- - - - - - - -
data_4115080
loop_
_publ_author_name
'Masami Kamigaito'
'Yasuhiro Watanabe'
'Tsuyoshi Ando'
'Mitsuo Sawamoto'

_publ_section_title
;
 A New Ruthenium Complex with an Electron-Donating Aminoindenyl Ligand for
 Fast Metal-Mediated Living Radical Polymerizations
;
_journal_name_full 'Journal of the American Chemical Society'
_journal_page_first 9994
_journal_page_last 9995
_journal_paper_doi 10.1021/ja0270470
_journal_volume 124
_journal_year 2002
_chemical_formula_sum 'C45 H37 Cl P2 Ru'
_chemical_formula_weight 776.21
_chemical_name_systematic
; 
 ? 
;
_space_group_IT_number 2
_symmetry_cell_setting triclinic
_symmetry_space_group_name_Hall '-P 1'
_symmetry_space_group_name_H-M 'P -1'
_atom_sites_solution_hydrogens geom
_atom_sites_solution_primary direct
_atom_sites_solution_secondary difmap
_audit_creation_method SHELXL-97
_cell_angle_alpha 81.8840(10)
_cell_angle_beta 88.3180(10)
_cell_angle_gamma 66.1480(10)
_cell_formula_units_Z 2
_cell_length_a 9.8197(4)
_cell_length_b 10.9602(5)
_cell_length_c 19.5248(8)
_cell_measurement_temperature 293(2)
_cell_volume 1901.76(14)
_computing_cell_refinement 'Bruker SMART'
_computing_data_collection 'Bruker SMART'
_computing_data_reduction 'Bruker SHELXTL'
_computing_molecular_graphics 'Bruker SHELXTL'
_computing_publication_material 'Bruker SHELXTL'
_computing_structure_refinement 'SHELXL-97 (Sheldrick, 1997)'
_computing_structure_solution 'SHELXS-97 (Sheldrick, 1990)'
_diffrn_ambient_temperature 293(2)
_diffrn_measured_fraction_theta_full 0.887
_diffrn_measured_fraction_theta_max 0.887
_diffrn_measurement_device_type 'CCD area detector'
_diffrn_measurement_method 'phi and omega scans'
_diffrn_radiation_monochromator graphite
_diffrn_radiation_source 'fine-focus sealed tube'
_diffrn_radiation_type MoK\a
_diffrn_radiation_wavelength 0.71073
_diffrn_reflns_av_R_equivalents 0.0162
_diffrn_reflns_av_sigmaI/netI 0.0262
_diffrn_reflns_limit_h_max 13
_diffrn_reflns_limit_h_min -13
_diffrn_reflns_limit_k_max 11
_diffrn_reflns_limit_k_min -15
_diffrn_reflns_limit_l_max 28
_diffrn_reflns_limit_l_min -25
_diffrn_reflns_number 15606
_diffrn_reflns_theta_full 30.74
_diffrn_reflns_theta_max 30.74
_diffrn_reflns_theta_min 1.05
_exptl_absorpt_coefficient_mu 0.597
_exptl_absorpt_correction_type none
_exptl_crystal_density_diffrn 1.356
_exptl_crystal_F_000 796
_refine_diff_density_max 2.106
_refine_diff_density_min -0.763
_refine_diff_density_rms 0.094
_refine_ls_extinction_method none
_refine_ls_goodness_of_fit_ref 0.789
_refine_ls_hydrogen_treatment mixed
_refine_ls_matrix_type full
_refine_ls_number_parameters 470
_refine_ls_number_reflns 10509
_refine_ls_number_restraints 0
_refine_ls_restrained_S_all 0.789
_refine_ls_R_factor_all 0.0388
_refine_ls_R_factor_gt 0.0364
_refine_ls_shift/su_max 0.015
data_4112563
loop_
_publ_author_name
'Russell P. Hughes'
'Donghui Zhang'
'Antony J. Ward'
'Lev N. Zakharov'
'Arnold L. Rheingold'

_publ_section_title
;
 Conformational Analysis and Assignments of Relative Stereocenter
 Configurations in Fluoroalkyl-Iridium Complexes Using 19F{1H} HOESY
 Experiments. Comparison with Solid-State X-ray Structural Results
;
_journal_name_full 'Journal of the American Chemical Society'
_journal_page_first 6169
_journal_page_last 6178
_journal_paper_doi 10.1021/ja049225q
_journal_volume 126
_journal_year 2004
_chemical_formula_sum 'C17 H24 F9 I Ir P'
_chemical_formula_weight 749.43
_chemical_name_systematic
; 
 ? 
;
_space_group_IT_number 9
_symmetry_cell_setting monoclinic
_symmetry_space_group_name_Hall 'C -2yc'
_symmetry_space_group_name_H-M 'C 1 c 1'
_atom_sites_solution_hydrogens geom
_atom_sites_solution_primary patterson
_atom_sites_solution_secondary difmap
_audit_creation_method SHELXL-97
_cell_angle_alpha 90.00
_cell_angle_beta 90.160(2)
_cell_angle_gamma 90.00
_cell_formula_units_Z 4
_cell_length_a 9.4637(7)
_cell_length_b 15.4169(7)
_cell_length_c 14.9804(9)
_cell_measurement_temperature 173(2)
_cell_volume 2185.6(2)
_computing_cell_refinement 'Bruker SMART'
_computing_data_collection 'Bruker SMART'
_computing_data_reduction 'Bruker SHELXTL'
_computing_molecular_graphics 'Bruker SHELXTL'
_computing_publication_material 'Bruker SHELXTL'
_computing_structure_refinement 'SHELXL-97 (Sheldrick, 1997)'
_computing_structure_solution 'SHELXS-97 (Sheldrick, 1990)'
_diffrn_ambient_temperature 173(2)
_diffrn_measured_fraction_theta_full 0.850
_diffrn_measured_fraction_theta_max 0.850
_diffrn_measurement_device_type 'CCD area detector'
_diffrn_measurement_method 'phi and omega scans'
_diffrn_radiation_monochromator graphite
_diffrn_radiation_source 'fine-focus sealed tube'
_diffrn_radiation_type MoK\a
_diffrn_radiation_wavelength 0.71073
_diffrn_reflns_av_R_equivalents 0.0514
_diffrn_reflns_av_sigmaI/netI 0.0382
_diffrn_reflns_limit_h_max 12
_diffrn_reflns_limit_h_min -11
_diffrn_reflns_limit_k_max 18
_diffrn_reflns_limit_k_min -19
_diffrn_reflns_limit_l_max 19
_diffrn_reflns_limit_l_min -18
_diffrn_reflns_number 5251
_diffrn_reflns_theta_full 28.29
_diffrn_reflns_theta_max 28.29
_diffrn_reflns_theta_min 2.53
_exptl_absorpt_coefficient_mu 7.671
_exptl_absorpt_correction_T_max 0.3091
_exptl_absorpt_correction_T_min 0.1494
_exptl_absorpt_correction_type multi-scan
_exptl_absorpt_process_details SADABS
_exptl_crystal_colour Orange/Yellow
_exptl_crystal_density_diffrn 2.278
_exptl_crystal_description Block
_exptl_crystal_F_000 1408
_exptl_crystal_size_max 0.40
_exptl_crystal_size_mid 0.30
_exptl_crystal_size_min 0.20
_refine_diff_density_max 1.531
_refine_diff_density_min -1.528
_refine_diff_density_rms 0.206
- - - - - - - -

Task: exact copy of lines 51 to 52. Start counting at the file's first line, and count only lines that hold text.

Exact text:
_diffrn_measured_fraction_theta_max 0.887
_diffrn_measurement_device_type 'CCD area detector'